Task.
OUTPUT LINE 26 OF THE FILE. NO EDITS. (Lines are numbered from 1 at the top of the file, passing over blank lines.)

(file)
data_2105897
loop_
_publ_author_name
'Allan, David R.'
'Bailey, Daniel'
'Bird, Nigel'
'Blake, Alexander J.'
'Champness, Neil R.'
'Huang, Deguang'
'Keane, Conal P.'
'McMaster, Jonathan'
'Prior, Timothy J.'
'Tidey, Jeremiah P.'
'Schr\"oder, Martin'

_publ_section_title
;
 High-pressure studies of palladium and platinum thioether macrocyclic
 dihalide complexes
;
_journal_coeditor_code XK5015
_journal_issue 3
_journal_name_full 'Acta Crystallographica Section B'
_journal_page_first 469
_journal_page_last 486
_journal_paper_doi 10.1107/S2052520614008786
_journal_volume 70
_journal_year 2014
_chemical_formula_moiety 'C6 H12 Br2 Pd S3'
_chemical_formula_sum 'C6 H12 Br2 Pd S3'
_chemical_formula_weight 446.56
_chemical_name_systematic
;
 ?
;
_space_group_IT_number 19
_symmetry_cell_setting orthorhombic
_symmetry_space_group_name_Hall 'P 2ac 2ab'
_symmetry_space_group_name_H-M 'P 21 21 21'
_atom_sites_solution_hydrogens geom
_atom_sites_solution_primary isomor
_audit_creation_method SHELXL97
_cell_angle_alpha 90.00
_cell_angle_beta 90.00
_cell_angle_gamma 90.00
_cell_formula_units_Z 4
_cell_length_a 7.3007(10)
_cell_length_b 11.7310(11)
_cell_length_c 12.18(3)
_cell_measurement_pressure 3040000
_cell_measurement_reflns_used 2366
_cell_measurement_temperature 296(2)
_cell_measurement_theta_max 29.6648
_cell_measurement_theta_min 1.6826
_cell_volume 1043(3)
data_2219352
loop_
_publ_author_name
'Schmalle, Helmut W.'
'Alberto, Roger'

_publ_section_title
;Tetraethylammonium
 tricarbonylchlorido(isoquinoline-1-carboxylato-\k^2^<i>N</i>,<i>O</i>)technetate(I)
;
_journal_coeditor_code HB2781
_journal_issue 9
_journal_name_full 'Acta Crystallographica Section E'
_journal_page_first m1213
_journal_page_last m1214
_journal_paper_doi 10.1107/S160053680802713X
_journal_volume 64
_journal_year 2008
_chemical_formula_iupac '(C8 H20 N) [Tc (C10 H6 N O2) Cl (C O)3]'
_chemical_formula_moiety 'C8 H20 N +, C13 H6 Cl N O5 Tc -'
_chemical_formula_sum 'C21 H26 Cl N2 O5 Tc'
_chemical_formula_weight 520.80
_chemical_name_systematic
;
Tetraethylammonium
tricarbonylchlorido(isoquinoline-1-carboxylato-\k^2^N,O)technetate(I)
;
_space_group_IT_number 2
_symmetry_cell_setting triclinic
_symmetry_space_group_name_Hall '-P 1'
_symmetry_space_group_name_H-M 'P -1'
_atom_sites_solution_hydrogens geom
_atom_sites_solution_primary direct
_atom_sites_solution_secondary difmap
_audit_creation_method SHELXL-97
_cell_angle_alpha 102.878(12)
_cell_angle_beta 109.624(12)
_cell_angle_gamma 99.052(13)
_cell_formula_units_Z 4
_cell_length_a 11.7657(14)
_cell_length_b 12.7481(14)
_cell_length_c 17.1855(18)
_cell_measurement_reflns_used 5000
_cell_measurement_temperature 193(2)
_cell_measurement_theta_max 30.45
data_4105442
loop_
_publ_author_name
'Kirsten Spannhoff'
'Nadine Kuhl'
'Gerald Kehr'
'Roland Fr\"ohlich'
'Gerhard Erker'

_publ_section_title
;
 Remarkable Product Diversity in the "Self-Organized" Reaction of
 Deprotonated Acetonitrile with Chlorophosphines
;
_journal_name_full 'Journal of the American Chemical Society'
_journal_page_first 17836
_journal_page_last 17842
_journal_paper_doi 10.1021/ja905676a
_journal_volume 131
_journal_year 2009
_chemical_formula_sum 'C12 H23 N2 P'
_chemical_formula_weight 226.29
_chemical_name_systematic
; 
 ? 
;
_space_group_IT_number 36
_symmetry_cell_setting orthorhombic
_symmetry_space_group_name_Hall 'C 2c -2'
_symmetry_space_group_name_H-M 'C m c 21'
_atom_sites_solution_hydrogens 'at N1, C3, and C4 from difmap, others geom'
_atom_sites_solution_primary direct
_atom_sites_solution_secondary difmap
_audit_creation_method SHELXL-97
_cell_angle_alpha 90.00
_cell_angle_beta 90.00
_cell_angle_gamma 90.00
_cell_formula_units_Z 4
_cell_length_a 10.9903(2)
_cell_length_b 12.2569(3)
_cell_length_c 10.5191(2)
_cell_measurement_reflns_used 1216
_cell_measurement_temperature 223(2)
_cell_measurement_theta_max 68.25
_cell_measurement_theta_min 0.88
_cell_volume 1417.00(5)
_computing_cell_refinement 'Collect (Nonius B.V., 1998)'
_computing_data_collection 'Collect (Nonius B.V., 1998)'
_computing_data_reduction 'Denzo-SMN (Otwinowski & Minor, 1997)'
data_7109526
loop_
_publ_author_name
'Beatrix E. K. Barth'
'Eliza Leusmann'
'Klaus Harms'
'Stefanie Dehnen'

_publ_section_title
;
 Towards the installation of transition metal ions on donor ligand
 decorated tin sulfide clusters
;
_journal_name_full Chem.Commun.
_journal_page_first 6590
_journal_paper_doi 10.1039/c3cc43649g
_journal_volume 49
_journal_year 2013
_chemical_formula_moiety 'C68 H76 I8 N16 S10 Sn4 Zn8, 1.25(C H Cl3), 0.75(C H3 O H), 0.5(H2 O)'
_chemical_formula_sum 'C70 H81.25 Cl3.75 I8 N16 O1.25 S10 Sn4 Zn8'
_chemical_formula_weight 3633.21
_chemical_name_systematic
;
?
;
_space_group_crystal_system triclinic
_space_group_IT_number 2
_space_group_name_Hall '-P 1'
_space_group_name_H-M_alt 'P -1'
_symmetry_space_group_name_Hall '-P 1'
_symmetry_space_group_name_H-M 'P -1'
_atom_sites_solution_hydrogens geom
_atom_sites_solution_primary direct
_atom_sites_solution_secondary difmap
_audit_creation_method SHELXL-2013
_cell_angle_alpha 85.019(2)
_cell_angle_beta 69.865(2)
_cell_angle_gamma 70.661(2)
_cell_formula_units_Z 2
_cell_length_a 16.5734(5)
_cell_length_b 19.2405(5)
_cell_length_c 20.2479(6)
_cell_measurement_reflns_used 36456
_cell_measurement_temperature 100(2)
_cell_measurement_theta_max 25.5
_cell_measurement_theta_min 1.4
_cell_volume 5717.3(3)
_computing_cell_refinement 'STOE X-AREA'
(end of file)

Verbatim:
_journal_volume 70